Your Partner in the Construction Industry Since 1953

Milwaukee 262-781-4970
Madison 608-221-8300
Green Bay 920-343-6496

Best Practices

How to Choose the Right Wheel Loader Bucket

The bucket is one of the most essential parts of every wheel loader. The type of bucket you choose for your machine has an impact on productivity, overall performance, and machine uptime. Although they all may seem the same when you first look at them, there is advanced technology that goes into designing and building buckets that makes different types ideal for different tasks.

Most wheel loaders come equipped with a general purpose bucket. Many contractors will simply use this bucket for all of their loading needs. However, although these buckets will work well for most applications, there may be a more productive and cost efficient solution that would be better tailored to their needs.

Material Density Matters When Choosing the Right Bucket

There are four basic styles of wheel loader buckets, defined by the type of material they are designed to load. These styles are light material, general purpose, 4 in 1, and rock buckets. When determining the type of bucket that is best for your application, it's important to consider the size and density of the material you expect to be working with.

Whether you plan on moving a combination of sand, stone, dirt, or gravel, the bucket you choose should reflect the heaviest one being handled the majority of the time. Light material buckets will offer higher capacities than general purpose buckets, making them perfect for loading snow, mulch, dry sand, or other light materials. Spade nose style rock buckets, on the other hand, are designed for more abrasive applications, so they are ideal for quarry, mine, and large construction jobs.

Size matters when it comes to buckets

Many contractors may think that bigger is always better when it comes to choosing the right bucket for their wheel loader. However, it is important consider the size and power of your wheel loader, your production expectations, and the abrasiveness of the material. For example, the buckets designed for rocks will be heavier than other styles, meaning that a smaller bucket may be necessary to reduce its impact on operating speeds and performance.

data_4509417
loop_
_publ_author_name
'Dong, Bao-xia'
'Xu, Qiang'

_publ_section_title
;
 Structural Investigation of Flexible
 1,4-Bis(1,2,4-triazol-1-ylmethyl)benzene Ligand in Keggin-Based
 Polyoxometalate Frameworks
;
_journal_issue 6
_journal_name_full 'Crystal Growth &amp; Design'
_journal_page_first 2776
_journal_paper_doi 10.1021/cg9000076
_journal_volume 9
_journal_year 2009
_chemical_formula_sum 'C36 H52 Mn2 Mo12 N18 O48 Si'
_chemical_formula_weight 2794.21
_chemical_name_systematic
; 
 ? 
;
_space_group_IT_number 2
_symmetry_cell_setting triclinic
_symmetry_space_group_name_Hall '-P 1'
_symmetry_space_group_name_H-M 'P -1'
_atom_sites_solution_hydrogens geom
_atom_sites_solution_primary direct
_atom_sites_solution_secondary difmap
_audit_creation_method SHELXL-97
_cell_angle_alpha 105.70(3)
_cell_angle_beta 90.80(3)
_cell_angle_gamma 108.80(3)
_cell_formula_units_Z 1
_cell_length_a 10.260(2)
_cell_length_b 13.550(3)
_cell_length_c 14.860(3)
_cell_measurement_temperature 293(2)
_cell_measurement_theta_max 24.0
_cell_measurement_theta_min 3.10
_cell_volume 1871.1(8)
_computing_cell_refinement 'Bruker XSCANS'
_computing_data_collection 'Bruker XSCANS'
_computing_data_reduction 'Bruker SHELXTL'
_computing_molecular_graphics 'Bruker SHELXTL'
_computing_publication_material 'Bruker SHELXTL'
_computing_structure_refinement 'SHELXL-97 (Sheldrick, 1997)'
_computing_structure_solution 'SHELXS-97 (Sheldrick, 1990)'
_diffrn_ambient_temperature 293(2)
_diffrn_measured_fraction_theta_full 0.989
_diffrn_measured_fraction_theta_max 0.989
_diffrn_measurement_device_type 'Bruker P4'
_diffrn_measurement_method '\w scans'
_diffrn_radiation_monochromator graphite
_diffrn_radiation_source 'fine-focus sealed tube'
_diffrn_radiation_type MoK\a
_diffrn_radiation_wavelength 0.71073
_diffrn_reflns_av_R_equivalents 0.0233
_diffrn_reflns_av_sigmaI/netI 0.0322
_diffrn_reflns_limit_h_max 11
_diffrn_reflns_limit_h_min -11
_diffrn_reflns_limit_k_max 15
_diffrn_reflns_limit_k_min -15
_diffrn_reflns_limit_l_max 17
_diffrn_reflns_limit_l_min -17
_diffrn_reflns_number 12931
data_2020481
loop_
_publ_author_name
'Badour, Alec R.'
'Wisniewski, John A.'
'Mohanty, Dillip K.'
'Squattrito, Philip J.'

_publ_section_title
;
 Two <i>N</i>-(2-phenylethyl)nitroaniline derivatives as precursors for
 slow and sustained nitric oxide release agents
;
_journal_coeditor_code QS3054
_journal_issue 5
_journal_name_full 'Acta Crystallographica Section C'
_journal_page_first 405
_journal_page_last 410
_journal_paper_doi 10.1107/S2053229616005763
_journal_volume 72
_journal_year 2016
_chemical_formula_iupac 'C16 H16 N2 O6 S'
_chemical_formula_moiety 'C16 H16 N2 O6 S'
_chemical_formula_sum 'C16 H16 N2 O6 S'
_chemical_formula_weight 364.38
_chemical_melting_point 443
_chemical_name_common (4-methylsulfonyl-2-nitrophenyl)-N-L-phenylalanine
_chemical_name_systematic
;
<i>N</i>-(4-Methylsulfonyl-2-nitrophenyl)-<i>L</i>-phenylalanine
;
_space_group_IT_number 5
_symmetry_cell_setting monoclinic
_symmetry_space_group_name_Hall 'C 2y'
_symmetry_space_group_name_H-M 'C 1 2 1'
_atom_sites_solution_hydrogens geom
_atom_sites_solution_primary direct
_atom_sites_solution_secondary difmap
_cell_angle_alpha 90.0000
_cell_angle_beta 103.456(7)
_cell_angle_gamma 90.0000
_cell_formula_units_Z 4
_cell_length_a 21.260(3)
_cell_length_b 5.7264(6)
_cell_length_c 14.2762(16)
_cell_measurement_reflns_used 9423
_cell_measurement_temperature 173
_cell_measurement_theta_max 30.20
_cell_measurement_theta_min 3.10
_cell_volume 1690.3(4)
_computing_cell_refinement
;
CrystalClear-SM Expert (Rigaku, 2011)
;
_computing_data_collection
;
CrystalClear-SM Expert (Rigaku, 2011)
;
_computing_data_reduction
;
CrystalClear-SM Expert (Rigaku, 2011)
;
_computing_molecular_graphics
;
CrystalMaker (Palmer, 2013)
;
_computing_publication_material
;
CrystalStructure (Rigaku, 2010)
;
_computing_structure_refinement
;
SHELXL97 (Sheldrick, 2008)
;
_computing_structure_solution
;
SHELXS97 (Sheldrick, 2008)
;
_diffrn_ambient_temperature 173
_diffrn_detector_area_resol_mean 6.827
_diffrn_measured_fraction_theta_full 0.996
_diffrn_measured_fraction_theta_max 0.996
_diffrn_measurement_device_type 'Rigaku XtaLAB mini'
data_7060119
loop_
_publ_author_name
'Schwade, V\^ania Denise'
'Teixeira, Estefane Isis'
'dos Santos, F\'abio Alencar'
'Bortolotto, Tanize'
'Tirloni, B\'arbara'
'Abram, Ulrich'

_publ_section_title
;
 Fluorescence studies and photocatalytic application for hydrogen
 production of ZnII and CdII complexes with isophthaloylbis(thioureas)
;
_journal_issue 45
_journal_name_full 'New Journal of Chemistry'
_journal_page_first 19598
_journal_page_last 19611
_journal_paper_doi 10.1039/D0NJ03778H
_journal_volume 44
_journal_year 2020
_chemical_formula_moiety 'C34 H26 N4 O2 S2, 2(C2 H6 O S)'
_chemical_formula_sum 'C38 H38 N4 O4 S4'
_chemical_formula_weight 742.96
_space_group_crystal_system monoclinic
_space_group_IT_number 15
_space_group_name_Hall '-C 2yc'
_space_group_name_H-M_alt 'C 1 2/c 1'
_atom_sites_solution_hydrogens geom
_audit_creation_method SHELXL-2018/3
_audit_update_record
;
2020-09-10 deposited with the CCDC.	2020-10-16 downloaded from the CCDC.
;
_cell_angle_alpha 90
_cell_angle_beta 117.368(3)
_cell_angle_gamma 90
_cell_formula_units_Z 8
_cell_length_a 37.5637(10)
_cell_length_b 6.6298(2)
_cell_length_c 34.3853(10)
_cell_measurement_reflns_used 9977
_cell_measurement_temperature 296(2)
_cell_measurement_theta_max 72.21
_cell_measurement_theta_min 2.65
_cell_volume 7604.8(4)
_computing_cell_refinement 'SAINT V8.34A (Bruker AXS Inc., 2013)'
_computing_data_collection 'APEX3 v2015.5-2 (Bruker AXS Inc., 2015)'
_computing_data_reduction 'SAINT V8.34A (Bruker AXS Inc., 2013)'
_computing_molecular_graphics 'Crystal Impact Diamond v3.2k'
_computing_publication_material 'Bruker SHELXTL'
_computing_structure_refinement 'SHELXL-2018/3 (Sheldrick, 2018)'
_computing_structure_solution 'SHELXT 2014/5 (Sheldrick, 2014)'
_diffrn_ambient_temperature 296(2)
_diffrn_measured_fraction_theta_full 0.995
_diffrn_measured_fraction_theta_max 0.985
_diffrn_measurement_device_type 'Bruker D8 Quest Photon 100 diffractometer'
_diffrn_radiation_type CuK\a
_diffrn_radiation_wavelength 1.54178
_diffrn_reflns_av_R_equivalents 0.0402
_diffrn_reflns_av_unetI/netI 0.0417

Size also matters when optimizing your loading cycles. For example, if you know that the most efficient way to run your operation is to have the truck or hopper loaded in two passes, then it's best to pick the combination of bucket and truck capacities, within the operational parameters of the loader, that make two passes possible.

Applications for different bucket styles

Light material buckets – This style offers the best solution for moving things like dry dirt, wood pulp, waste, and various agricultural materials. Light buckets give the operator the greatest amount of capacity and volume but are not ideal for highly abrasive materials.

General purpose buckets – General purpose buckets work in a variety of applications and are a good middle ground solution. They are more durable than light material buckets and can handle more abrasive material, but not as heavy as rock buckets so have higher capacities. They can generally be used to load light materials, aggregates, and sand.

4 in 1 multiuse bucket – Multiuse buckets allow operators to bulldoze, pick up, dump, and load, all using the same attachment. These buckets provide a large amount of versatility, but are often heavier and have smaller capacities.

Rock buckets – Rock buckets are designed for the most rugged and difficult material loading jobs. They typically come standard with heavy duty lips to protect against scalloping, as well as specialized rock teeth or cutting edge options. Rock buckets are found most often in mines, quarries, and other jobs where moving heavy, abrasive material is required.

Contact your local branch for more information

Kelbe Brothers Proudly Carries the Following Brands